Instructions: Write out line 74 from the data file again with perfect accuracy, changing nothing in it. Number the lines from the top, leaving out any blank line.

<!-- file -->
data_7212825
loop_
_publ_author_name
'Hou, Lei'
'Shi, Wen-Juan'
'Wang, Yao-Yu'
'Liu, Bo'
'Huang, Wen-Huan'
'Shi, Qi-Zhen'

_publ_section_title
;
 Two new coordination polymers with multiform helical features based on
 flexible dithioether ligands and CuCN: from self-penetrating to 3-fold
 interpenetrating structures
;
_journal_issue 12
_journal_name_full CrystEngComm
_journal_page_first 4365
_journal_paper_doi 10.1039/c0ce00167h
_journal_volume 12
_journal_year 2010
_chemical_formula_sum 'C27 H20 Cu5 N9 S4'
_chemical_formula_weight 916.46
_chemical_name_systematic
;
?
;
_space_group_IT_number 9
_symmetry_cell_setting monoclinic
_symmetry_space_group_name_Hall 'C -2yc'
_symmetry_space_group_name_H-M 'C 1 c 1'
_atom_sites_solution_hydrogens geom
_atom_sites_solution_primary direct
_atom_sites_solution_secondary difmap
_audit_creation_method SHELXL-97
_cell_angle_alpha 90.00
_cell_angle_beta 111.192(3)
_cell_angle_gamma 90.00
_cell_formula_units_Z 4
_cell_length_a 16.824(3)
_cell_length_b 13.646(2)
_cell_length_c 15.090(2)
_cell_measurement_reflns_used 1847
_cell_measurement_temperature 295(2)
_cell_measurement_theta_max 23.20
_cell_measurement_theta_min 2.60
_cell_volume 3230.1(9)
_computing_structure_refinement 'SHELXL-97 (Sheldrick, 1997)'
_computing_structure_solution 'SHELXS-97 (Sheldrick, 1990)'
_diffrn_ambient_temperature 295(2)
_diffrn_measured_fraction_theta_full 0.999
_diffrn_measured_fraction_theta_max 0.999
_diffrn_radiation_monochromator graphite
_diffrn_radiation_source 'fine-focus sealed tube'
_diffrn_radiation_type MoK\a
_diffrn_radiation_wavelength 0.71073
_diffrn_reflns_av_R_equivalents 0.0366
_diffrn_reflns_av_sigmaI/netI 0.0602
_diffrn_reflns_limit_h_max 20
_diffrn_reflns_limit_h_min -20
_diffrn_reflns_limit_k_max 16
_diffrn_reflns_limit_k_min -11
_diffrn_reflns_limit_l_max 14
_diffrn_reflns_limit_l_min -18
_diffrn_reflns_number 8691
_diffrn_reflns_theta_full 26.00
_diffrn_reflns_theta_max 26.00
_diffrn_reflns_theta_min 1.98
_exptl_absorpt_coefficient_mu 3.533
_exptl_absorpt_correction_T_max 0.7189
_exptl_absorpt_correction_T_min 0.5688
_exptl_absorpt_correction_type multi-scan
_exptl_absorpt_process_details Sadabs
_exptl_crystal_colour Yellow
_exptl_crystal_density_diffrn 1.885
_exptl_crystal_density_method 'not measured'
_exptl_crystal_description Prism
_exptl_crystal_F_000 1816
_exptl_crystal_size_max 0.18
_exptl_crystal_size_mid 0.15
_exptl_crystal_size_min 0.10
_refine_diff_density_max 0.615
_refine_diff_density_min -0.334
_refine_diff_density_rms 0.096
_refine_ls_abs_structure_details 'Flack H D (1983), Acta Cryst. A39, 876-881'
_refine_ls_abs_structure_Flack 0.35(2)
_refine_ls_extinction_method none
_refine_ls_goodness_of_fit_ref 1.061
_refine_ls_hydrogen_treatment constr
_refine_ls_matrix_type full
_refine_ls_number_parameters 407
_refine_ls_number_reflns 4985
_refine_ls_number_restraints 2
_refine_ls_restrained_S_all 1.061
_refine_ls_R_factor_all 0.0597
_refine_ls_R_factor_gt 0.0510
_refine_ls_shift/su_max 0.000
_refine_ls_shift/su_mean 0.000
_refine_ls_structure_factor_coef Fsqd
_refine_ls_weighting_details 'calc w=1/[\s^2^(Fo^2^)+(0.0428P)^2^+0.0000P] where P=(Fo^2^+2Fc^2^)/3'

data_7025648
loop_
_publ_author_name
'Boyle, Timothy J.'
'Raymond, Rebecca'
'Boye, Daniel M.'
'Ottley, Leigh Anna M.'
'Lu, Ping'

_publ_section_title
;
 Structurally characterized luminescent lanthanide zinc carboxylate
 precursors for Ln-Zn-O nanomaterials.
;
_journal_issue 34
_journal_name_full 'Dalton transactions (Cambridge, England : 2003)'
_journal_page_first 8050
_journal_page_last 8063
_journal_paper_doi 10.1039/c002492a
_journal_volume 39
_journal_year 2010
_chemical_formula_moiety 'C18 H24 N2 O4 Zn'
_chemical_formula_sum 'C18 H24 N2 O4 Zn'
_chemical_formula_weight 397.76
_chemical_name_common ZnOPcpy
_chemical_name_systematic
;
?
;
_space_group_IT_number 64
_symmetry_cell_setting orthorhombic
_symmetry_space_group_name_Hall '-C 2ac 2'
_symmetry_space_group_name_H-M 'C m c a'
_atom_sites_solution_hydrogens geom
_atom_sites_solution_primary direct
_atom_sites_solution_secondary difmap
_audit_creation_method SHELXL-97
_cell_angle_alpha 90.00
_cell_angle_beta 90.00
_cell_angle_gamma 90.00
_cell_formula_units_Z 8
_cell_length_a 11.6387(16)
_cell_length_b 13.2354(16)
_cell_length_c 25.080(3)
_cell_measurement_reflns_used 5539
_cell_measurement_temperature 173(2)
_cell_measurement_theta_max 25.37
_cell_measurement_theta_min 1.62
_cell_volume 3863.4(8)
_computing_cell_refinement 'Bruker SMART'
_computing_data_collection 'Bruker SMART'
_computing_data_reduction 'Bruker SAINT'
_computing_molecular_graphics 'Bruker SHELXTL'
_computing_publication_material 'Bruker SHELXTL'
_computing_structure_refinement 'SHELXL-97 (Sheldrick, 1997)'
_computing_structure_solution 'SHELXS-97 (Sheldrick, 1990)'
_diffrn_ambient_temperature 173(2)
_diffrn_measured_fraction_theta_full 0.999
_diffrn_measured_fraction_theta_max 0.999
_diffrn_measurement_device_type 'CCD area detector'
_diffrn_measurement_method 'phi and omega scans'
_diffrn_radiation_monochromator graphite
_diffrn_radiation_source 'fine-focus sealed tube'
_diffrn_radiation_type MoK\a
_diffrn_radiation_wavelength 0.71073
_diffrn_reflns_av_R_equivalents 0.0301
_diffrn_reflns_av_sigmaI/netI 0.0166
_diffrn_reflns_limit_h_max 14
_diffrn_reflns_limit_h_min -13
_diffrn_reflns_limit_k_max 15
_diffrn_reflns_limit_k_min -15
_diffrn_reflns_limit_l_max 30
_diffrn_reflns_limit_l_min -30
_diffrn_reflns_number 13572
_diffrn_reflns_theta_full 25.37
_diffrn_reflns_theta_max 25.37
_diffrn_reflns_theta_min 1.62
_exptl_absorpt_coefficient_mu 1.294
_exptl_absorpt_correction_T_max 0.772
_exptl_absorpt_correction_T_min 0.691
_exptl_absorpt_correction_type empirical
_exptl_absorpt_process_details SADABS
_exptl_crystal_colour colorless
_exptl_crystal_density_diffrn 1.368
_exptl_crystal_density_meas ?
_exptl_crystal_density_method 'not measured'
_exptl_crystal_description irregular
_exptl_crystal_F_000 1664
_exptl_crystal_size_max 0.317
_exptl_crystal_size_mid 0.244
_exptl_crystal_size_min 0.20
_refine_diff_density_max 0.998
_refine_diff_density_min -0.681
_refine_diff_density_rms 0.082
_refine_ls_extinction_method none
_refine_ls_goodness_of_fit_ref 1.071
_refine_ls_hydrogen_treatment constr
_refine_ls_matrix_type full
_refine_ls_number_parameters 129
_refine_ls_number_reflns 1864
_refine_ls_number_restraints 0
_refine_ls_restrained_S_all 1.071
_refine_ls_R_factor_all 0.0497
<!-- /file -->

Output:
_exptl_crystal_colour Yellow